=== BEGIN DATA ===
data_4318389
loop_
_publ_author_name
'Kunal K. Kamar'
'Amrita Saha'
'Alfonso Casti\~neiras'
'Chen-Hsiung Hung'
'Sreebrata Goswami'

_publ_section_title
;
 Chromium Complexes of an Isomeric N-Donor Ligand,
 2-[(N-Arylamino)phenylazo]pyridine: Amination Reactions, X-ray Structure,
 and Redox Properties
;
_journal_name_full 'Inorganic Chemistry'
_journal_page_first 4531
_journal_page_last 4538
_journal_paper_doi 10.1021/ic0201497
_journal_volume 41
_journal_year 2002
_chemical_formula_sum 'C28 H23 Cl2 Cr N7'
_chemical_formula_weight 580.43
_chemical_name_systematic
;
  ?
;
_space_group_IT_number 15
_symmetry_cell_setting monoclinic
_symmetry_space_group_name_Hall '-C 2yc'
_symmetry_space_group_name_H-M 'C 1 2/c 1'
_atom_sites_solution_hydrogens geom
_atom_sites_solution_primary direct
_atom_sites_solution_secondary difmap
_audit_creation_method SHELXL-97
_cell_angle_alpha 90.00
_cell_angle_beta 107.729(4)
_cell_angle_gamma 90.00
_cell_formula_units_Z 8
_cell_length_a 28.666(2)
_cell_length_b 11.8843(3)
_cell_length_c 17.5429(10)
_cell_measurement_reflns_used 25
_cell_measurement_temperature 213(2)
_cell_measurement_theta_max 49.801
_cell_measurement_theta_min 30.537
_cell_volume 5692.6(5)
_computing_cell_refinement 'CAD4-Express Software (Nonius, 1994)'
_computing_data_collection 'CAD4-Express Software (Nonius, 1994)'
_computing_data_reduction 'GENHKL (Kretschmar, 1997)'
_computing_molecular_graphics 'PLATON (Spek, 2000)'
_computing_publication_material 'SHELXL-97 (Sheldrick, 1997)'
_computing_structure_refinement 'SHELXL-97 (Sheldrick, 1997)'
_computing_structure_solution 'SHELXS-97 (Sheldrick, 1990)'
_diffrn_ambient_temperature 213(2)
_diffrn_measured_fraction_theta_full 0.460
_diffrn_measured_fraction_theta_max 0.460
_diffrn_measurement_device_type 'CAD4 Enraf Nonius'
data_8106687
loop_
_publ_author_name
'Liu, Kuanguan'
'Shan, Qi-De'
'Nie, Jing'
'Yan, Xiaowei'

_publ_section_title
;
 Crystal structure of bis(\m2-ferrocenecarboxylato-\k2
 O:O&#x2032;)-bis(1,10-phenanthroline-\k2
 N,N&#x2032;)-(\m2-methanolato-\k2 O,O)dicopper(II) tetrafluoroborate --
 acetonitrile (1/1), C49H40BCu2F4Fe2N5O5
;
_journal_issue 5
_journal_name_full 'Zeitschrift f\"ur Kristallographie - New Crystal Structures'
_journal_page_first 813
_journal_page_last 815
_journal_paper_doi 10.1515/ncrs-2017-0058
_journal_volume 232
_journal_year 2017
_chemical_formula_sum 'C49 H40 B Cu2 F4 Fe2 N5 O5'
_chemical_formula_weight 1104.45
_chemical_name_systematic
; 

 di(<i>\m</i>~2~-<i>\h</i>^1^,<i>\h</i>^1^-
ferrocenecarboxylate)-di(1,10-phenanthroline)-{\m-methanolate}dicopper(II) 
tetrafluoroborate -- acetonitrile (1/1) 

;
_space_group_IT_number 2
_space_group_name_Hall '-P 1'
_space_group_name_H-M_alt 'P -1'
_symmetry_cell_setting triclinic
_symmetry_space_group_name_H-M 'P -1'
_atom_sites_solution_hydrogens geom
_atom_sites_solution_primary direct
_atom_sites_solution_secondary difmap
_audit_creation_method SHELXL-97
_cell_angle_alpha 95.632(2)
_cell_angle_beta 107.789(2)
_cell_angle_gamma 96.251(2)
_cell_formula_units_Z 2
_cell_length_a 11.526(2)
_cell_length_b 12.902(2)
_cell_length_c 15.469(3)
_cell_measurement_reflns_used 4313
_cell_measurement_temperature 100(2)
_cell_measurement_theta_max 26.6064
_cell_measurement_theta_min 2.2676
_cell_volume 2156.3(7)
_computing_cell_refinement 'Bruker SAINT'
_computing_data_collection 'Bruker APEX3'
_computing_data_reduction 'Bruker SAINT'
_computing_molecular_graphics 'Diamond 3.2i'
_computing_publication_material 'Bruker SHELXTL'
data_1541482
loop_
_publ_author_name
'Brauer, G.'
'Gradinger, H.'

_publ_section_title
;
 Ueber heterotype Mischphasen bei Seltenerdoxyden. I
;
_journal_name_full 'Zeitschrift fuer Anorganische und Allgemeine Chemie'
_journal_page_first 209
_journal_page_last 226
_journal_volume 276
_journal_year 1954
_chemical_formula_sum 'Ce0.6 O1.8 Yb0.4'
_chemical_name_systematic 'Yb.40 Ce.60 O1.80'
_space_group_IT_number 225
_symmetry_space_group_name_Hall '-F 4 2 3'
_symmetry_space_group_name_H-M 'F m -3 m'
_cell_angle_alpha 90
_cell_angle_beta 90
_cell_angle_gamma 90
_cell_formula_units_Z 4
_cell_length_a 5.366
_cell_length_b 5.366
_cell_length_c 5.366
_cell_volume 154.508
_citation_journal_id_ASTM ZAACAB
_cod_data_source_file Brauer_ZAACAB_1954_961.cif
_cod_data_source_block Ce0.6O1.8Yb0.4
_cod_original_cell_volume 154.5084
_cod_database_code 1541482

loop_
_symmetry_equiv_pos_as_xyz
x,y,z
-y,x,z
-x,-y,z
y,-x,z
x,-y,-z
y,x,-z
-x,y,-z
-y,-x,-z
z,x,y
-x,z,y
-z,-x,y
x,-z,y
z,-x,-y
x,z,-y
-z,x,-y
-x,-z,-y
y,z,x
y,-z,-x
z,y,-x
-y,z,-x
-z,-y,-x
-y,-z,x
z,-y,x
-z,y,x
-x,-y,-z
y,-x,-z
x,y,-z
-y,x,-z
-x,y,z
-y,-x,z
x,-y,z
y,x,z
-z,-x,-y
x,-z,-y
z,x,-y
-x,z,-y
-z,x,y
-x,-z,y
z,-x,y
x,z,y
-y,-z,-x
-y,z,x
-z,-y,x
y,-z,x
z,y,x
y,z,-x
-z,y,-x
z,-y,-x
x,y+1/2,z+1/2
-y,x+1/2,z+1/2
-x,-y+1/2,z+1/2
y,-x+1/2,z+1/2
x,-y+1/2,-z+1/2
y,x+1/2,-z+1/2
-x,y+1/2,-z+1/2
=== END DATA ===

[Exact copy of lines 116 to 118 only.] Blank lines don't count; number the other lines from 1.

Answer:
'Brauer, G.'
'Gradinger, H.'

_publ_section_title